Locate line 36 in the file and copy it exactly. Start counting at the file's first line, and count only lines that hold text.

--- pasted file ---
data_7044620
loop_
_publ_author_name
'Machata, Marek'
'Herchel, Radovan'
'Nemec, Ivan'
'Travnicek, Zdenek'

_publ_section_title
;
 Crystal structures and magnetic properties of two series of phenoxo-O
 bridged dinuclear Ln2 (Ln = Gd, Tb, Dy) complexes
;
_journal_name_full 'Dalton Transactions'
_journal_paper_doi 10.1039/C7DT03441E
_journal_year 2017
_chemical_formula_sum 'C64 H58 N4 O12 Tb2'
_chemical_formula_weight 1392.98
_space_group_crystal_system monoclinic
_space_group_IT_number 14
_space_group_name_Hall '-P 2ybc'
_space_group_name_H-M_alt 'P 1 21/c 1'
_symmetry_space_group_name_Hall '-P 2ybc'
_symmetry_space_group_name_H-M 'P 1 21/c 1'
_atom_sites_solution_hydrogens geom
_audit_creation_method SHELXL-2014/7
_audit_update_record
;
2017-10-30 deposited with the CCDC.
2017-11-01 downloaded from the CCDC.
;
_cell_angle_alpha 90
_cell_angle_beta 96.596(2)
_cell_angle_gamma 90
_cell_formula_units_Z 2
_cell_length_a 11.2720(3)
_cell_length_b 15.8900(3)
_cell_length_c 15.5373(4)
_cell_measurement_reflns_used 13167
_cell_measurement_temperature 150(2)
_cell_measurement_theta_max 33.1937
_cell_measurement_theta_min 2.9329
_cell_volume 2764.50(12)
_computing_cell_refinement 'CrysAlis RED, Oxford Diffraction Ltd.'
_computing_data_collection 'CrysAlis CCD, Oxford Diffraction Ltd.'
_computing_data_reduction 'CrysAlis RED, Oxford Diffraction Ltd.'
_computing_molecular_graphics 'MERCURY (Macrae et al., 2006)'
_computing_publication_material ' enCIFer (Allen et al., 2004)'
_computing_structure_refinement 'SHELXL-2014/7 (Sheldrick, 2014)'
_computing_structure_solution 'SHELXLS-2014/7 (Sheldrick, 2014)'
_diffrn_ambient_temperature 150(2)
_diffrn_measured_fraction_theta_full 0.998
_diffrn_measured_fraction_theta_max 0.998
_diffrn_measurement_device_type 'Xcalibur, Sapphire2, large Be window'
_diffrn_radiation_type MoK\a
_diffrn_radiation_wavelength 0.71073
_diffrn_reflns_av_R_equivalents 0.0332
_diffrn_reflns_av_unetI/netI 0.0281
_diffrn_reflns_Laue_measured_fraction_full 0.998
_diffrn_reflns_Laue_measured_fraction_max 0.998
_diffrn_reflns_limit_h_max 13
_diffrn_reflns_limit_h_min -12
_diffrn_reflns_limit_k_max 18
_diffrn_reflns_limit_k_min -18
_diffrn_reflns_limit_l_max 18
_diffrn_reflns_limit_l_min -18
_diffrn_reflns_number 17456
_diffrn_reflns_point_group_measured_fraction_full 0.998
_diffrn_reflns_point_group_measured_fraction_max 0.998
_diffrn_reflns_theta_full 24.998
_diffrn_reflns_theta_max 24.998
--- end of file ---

_cell_length_b 15.8900(3)